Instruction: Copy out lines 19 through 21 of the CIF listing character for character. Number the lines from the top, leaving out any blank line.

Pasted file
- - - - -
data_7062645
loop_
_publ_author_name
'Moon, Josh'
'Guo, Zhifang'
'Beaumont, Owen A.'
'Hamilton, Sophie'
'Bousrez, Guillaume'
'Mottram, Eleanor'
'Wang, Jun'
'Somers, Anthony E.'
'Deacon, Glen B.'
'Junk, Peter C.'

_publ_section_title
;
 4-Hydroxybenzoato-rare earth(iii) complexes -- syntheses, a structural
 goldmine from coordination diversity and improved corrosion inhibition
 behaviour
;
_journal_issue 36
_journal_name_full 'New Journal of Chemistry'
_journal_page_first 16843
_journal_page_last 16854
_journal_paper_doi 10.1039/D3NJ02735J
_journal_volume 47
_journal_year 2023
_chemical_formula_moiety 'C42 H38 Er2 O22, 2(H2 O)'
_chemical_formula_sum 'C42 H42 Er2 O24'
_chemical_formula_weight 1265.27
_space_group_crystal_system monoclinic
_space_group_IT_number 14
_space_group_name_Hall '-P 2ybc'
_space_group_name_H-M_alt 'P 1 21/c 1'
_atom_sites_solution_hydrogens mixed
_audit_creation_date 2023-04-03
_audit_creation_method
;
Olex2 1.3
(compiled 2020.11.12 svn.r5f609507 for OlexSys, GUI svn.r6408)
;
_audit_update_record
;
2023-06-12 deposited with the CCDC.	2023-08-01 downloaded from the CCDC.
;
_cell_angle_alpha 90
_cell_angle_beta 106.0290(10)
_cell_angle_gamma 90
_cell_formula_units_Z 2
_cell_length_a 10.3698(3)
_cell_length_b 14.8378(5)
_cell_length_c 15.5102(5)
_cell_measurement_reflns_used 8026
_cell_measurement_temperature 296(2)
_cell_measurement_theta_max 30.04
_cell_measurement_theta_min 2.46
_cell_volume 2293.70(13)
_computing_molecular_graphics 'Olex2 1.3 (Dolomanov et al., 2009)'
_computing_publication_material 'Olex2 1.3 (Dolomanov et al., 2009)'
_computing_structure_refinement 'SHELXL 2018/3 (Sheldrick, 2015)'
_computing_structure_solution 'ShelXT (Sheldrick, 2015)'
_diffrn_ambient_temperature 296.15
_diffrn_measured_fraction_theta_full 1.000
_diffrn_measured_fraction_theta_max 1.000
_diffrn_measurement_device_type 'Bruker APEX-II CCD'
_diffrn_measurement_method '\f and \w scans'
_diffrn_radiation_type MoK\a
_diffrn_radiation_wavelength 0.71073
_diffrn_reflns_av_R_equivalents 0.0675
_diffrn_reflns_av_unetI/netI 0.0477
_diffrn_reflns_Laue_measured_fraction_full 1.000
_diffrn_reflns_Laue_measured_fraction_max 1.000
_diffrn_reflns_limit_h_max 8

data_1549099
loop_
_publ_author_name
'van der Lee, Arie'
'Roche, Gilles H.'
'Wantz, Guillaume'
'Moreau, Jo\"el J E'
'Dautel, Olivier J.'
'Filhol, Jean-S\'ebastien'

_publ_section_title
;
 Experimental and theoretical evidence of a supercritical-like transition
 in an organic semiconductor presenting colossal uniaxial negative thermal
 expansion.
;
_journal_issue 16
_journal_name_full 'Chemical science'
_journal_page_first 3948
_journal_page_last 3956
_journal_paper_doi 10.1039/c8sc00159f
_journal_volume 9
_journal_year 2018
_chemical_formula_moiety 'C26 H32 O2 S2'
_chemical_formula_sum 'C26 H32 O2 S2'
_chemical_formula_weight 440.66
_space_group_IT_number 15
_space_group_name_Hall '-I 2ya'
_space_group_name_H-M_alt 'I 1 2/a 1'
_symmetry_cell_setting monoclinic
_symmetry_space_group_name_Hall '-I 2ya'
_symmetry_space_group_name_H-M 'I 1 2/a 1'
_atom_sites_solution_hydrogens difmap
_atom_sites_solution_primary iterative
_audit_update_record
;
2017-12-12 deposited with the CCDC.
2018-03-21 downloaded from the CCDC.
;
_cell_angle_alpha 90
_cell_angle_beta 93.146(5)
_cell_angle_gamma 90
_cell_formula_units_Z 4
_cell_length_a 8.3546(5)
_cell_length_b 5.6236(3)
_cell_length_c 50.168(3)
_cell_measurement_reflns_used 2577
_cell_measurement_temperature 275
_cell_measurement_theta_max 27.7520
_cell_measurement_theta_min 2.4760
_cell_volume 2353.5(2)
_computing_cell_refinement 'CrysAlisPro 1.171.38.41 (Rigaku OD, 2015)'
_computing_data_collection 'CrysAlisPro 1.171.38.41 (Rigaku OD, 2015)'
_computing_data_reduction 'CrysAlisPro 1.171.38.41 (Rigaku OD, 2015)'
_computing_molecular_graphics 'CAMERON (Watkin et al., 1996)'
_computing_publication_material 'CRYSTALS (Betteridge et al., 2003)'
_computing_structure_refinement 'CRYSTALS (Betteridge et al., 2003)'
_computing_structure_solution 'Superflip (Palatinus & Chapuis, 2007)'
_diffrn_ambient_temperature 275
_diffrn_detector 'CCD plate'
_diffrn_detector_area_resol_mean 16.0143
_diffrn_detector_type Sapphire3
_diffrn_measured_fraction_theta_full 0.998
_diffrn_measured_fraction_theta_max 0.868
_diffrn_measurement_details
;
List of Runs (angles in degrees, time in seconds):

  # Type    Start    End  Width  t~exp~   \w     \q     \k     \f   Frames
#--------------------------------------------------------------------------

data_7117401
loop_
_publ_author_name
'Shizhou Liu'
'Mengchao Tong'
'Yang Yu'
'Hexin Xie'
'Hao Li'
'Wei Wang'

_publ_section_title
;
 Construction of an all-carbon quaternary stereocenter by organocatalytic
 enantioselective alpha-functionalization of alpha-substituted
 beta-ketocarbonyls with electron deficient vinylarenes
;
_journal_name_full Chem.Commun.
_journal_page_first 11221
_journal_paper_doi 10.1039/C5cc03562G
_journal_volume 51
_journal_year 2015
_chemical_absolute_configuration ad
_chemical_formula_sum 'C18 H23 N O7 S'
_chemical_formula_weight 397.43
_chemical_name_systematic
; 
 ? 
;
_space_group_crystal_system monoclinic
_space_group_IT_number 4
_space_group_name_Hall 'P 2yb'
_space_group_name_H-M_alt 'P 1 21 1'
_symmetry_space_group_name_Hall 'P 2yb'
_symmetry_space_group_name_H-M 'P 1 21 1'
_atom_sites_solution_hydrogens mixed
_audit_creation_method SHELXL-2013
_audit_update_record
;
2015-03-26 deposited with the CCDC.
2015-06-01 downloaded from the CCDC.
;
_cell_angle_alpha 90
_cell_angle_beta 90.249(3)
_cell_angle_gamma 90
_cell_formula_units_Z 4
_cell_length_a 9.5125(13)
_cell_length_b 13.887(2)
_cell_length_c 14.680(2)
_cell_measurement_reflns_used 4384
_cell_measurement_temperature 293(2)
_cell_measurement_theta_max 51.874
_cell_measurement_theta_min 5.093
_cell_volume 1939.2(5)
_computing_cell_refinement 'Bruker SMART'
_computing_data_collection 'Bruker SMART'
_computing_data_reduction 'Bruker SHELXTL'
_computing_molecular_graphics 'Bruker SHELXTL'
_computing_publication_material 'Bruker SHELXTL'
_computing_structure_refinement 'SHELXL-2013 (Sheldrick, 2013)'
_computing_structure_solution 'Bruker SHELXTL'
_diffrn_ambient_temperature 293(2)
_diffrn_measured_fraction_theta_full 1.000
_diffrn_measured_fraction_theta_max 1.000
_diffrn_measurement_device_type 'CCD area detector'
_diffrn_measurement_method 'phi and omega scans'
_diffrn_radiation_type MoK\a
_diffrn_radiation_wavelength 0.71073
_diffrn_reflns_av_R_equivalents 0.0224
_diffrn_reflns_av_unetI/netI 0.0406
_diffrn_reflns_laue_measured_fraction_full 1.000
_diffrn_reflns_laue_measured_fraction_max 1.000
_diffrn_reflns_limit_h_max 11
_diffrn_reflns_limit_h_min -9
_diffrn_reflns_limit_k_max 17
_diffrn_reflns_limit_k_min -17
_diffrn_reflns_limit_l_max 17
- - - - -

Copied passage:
;
_journal_issue 36
_journal_name_full 'New Journal of Chemistry'